John,

                  How much of that do you believe is related to the caps on the amplifiers? Also, did that generation MOS have the Mellow/Bright dial for the organ? I would think that could help some with VERY basic equalization.

                  Michael
                  Way too many organs to list, but I do have 5 Allens:
                  • MOS-2 Model 505-B / ADC-4300-DK / ADC-5400 / ADC-6000 (Symphony) / ADC-8000DKC
                  • Lowrey Heritage (DSO-1)
                  • 9 Pump Organs, 1 Pipe Organ & 6 Pianos

                  Comment


                  • jbird604
                    jbird604 commented
                    Editing a comment
                    Hard to know at this point. It just seems that both channels are rather muddy and boomy until I turn down the bass on the mixer. Could be that these external speakers I'm using are heavy in the bass end.

                    The irregularities in note to note and octave to octave level has me feeling more appreciative of the extensive voicing controls on that Rodgers I just sold! As I'm playing this MOS I keep thinking to myself -- "I need to go into voicing mode and soften that one note..." Then I remember that you can't do that!

                    Yes, this organ has the knob on the front that says Mellow and Bright. It does seem to regulate the brilliance of the highest pitches to some extent, but of course I can make much more drastic changes with the EQ controls on the mixer.

                    It could even be that my little organ nook has some resonances that cause it to favor certain notes.

                  • Larrytow
                    Larrytow commented
                    Editing a comment
                    While mixers are not supposed to have their own "sound", it seems that various ones sometimes do. That enhanced bass may be a quality of the mixer you are using ? And the mixture being bright is how I recall most MOS 1 instruments sounding. Their version of the principal family of stops in that era seemed to be more Schlicker than A/S.

                • #14
                  Here's a bit of video showing the organ, with a brief sample of the sound with and without the Lexicon, and with the "Celeste Effect" that I added.

                  John
                  ----------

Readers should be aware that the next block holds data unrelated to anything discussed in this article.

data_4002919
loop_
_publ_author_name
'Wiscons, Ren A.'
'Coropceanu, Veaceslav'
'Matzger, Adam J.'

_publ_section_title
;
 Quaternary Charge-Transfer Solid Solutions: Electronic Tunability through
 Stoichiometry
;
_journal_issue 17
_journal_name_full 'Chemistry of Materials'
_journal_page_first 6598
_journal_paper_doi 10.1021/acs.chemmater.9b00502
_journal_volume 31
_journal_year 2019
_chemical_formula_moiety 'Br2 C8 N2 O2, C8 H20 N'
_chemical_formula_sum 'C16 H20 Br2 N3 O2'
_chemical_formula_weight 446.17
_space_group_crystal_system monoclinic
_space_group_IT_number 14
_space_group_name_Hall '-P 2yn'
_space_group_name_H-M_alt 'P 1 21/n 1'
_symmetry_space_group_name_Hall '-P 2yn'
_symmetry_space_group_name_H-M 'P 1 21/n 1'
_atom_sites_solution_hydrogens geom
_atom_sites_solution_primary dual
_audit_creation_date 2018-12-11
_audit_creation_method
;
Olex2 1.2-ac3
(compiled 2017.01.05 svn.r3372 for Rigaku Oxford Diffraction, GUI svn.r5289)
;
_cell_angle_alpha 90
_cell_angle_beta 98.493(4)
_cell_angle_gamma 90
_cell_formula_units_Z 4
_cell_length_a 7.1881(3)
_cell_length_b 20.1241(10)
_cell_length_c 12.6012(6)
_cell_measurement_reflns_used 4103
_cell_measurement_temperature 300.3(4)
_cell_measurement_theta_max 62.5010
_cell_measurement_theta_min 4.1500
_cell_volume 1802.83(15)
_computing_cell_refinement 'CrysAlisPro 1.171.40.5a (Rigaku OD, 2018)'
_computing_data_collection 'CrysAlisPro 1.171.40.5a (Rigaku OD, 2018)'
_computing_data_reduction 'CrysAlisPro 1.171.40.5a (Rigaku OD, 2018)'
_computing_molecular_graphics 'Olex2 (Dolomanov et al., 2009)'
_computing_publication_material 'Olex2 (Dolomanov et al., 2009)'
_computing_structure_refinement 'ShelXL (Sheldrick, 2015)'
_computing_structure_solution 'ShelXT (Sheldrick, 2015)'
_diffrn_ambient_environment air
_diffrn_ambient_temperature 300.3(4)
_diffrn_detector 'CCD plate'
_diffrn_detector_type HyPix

*** Please post your questions about technical service or repair matters ON THE FORUM. Do not send your questions to me or another member by private message. Information shared is for the benefit of the entire organ community, but other folks will not be helped by information we exchange in private messages!

                  https://www.facebook.com/pages/Birds...97551893588434

                  Comment


                  • myorgan
                    myorgan commented
                    Editing a comment
                    Great job, John! I don't know why you're always putting down your playing.

                    It was a very informative video from the listener's perspective. Now, how about inside the back of the organ?<evil grin> You're hiding so much talent. Thank you.

                    Michael

                  • jbird604
                    jbird604 commented
                    Editing a comment
                    You are very kind, Michael! I do plan to show something of the insides in the thread I just started about MOS "hacks." Stay tuned!

                • #15
                  Thanks for posting this. I think your Lexicon setup parameters sound better than my single-pass Nanoverb. The celeste actually sounds quite nice - very different from what we expect from MOS-1 organs without a celeste generator. Have you ever published details of that hack? Perhaps this would be a good time for you to start a MOS-1 hack thread, including bringing out the elusive 32' stop from hiding.
                  Larry is my name; Allen is an organ brand. Allen RMWTHEA.3 with RMI Electra-Piano; Allen 423-C+Gyro; Britson Opus OEM38; Saville Series IV Opus 209; Steinway AR Duo-Art, Mills Violano Virtuoso with MIDI; Hammond 9812H with roll player; Gulbransen Rialto; Roland E-200; Mason&Hamlin AR Ampico piano, Allen ADC-5300-D with MIDI.

                  Comment


                  • jbird604
                    jbird604 commented
                    Editing a comment
                    Good idea, Larry. I think I will do that. Someone else may know other MOS hacks to post.

                  • jbird604
                    jbird604 commented
                    Editing a comment
                    I keep tweaking the Lexicon, and discovering more realistic sounds from it. It does seem that the Large Hall and the Arena -- in "series" mode -- make a good starting point for a "cathedral" sound. As it get better at it, I'll post some numbers from the settings.